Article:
Characterization of the hypercoagulable state following severe orthopedic trauma

Amanda E. White, J. James B. Edelman, Natalie Lott, Paul G. Bannon, Patrick McElduff, Jennifer L. Curnow, Zsolt J. Balogh*

*Corresponding author for this work

Research output: Contribution to journalArticlepeer-review

17 Citations (Scopus)


BACKGROUND: Acute traumatic coagulopathy develops in seriously injured patients, which is followed by a paradoxical hypercoagulable state. The hypercoagulable state contributes to venous thromboembolism, and yet, there are no sensitive tests available to detect it. The aim of this study was to characterize the hypercoagulable state caused by major orthopedic trauma using the overall hemostatic potential (OHP) assay. METHODS: Major orthopedic trauma patients admitted during a 7-month period in 2012 were included in the study. Blood samples were drawn 1 hour before surgery, then 1, 7, 24 hours and 3, 5, 10, and 42 days postoperatively. The assay parameters were determined and analyzed according to injury severity (polytrauma or nonpolytrauma), type of surgical intervention, and shock status. Values were compared with 20 healthy controls. RESULTS: Forty-one consecutive patients were enrolled (age, 41.5 ± 2.7 years; 70% male; Injury Severity Score [ISS], 21.5 ± 2.1). Hypercoagulability based on OHP was present in the preoperative sample compared with the controls (OHP, 13.8 ± 1.4 U vs. 8.1 ± 0.5 U; p = 0.020) and then further elevated after surgery (1 hour postoperative, 17.8 ± 2.0 U vs. preoperative, 13.8 ± 1.4 U, p = 0.008). Polytrauma patients were more hypercoagulable than nonpolytrauma at the preoperative sample time (17.7 ± 2.6 U vs. 10.7 ± 1.2 U, p = 0.040) and postoperative period (24.3 ± 3.4 U vs. 11.9 ± 1.4 U, p = 0.006). The OHP for patients undergoing open pelvic surgery (28.3 ± 3.0 U) was higher than both intramedullary nailing (16.2 ± 2.0 U) and percutaneous pelvic surgery (17.0 ± 1.7 U) on Day 5 (p < 0.05). Patients demonstrated a higher OHP than controls did at all time points, except at 6 weeks (patients, 10.8 ± 1.7 U vs. controls, 8.1 ± 0.5 U; p = 0.400). CONCLUSION: The OHP assay detected the hypercoagulable state following major orthopedic trauma and surgical intervention, which was present for 10 days postoperatively. The extent of hypercoagulability could be associated with polytrauma and the type of surgical intervention; however, further studies are needed to confirm this. LEVEL OF EVIDENCE: Epidemiologic study, level III.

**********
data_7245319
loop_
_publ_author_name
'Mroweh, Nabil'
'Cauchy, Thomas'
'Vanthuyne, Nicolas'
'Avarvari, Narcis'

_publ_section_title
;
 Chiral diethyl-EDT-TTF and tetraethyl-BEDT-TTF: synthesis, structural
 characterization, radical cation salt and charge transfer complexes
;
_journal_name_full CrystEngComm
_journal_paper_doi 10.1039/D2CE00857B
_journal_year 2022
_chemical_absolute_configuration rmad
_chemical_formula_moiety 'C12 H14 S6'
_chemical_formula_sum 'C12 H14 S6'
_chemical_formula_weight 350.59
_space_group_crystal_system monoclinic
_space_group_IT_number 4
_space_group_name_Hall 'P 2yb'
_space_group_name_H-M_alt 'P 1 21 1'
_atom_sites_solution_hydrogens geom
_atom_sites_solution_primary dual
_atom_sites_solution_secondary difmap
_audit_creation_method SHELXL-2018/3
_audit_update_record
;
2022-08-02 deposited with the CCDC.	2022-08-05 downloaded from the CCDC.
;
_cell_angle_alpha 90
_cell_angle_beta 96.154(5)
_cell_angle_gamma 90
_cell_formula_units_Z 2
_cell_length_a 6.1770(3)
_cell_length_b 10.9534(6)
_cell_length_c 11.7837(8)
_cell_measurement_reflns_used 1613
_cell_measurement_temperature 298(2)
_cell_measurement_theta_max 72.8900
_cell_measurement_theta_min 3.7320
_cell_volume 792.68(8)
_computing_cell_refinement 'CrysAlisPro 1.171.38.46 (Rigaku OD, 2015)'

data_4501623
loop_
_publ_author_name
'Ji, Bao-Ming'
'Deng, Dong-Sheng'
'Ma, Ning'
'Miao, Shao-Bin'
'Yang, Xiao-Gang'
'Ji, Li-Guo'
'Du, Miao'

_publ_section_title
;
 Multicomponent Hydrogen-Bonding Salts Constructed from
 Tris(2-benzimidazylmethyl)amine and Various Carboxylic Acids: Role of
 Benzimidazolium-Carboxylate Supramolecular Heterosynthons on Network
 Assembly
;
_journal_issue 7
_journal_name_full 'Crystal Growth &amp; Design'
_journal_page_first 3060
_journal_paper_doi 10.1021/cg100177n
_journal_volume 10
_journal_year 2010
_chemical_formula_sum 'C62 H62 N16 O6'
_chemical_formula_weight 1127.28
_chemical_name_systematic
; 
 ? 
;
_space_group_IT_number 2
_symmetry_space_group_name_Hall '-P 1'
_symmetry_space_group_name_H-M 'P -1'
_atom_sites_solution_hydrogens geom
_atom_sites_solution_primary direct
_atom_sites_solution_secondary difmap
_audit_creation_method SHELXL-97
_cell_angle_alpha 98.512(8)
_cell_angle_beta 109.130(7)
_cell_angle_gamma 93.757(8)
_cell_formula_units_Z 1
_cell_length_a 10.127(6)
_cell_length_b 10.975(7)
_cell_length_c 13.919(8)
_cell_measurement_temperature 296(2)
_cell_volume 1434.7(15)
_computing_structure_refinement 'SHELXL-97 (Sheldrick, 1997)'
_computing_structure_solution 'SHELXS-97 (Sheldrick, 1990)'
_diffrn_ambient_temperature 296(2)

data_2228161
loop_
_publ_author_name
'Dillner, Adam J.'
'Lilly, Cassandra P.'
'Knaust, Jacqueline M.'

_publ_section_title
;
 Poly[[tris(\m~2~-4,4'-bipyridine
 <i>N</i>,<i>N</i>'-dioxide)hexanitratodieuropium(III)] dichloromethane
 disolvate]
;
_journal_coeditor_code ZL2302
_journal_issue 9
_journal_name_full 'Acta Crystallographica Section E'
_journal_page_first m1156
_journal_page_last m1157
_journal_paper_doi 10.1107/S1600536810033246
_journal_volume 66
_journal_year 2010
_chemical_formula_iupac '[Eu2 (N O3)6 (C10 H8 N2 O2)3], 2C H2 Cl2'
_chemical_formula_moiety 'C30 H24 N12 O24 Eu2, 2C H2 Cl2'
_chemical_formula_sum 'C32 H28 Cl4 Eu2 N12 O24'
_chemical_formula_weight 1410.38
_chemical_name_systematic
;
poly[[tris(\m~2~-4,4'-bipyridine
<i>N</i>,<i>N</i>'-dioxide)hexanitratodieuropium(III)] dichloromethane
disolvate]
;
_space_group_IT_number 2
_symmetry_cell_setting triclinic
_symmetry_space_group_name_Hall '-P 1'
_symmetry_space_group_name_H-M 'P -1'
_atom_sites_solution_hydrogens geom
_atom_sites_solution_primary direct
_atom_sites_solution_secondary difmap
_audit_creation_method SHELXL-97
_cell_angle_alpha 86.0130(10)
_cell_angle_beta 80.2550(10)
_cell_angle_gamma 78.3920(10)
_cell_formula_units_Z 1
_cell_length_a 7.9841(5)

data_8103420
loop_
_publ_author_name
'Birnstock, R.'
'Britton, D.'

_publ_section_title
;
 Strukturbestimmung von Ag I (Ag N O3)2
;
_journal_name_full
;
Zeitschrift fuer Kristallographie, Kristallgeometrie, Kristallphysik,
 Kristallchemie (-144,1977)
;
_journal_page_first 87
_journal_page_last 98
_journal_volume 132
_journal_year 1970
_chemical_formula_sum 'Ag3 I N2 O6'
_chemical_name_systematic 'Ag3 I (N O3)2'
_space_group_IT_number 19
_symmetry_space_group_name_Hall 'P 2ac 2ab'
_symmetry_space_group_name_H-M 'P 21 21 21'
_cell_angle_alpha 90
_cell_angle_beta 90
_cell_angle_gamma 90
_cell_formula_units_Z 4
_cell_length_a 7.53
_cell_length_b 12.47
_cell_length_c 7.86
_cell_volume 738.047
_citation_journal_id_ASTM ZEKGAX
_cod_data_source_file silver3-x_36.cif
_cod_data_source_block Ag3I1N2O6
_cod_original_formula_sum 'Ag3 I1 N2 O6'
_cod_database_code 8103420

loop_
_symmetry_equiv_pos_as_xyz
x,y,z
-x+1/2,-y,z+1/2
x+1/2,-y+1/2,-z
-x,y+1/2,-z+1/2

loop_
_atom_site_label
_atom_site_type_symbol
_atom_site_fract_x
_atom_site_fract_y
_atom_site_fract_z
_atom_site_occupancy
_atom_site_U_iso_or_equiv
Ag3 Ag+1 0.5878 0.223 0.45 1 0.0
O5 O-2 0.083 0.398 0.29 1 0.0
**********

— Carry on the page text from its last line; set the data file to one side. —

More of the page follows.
Original languageEnglish
Pages (from-to)231-237
Number of pages7
JournalJournal of Trauma and Acute Care Surgery
Issue number2
Publication statusPublished - Aug 2014
Externally publishedYes


  • Hypercoagulable state
  • Orthopedic
  • Surgery
  • Trauma
  • Venous thromboembolism


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